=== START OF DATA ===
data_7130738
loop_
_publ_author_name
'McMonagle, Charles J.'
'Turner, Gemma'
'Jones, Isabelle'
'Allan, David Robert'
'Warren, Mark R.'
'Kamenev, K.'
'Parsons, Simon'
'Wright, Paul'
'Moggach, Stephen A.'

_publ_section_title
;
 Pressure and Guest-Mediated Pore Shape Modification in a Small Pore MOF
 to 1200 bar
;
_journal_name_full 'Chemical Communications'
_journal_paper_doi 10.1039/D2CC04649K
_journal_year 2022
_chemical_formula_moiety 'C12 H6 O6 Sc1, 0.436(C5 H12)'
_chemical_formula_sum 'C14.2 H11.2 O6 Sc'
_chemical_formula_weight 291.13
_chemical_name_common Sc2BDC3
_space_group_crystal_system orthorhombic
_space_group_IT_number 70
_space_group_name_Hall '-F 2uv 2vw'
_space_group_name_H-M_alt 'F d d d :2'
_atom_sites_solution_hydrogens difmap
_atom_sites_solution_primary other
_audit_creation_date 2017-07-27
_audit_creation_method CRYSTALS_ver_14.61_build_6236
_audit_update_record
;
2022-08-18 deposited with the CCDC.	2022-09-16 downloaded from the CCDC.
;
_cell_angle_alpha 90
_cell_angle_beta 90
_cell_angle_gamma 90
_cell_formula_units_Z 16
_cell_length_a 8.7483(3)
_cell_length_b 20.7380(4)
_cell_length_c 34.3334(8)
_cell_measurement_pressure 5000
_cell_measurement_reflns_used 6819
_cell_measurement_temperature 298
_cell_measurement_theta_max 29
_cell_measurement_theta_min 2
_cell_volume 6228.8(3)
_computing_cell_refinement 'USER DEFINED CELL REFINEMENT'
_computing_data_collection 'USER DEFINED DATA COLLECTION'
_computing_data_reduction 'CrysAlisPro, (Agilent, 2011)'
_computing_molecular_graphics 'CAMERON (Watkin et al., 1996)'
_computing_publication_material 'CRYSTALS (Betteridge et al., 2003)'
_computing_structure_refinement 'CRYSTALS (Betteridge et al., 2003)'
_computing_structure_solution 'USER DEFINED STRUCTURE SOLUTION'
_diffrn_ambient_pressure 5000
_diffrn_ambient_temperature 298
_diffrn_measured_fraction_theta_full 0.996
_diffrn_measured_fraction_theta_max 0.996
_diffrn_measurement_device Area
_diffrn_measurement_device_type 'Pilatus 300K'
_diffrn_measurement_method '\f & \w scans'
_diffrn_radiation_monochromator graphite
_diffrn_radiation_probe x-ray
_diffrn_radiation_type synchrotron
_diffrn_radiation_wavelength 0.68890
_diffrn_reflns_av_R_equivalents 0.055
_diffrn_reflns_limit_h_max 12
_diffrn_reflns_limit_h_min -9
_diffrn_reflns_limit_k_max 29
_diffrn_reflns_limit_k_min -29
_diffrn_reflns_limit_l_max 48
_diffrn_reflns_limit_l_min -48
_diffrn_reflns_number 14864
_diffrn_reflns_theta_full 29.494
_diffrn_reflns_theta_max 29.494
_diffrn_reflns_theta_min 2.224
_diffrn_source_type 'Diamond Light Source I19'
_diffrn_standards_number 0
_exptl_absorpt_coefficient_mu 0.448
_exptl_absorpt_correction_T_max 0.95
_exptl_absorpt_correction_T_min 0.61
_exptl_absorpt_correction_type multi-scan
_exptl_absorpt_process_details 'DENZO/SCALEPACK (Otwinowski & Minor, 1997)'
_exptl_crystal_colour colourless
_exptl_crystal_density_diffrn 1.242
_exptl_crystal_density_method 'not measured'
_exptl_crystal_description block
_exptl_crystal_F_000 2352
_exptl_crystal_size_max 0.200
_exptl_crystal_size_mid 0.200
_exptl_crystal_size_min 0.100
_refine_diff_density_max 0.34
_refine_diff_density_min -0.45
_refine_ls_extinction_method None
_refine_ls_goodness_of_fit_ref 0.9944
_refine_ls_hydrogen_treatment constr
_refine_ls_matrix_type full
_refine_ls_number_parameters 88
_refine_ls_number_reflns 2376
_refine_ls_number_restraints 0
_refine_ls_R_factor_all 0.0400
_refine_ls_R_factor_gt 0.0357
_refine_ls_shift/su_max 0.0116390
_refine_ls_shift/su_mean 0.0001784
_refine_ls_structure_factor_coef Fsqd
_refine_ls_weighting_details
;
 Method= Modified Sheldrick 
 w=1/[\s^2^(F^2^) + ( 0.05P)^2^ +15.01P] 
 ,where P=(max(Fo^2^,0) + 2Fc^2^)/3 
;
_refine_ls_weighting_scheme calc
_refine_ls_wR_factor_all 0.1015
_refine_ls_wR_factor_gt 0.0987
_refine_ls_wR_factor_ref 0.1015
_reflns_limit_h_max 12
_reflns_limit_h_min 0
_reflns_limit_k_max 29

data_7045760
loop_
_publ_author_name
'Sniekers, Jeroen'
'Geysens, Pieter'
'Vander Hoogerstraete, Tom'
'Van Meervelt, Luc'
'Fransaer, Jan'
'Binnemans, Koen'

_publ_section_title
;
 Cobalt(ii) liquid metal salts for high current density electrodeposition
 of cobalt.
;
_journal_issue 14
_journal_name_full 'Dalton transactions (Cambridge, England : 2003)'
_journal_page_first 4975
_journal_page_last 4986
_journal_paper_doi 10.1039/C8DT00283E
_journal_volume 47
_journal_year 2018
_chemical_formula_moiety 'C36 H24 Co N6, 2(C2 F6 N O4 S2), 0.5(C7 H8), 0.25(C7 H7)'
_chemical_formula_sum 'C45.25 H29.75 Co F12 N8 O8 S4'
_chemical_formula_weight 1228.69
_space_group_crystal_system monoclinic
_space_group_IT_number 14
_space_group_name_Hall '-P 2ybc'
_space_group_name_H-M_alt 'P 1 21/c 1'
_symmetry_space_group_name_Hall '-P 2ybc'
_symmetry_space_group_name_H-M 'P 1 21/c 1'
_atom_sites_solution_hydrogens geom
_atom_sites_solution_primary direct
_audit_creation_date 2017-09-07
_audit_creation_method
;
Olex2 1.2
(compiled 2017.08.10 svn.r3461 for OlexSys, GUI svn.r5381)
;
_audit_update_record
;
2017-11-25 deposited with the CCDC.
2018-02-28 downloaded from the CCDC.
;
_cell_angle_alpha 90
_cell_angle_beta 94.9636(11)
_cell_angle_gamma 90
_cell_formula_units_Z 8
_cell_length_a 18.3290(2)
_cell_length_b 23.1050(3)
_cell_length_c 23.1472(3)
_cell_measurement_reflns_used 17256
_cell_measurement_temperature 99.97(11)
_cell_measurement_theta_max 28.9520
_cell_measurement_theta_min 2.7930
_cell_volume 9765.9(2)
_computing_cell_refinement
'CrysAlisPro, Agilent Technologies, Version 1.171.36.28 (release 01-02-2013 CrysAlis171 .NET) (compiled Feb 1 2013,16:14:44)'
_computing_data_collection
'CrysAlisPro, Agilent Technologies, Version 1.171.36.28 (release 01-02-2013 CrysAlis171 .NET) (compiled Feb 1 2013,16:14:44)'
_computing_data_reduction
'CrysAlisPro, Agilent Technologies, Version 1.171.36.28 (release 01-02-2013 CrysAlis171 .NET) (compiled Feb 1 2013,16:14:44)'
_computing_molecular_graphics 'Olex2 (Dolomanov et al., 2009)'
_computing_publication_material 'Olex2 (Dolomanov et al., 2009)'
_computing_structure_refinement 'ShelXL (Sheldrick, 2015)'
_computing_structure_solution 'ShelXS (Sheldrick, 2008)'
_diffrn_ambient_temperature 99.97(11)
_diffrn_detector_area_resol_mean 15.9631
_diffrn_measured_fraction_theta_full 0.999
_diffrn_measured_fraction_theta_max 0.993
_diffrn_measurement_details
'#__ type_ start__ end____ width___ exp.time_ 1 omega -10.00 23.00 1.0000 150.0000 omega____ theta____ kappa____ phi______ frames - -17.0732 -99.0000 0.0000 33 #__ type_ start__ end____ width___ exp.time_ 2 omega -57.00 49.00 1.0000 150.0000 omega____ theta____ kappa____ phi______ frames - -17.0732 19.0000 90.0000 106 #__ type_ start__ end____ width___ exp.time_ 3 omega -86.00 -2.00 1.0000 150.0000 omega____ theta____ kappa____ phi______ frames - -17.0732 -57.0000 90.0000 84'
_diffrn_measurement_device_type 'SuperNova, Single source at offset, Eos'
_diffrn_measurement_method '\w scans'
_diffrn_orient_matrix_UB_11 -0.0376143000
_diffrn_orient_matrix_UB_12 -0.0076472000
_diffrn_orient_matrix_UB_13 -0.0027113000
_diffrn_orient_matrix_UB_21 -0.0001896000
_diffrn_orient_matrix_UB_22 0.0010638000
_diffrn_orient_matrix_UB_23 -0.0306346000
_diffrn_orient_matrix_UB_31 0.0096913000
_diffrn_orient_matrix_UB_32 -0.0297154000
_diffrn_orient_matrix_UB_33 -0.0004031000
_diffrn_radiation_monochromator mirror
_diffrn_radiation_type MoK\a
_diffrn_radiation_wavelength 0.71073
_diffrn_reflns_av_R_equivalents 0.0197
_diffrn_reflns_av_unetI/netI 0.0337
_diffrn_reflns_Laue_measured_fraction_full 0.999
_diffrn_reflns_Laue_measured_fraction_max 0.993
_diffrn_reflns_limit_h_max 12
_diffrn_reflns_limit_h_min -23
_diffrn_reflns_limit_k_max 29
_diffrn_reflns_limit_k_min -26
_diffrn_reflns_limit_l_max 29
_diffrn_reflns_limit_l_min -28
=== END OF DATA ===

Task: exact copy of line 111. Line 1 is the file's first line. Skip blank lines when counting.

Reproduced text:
 w=1/[\s^2^(F^2^) + ( 0.05P)^2^ +15.01P] 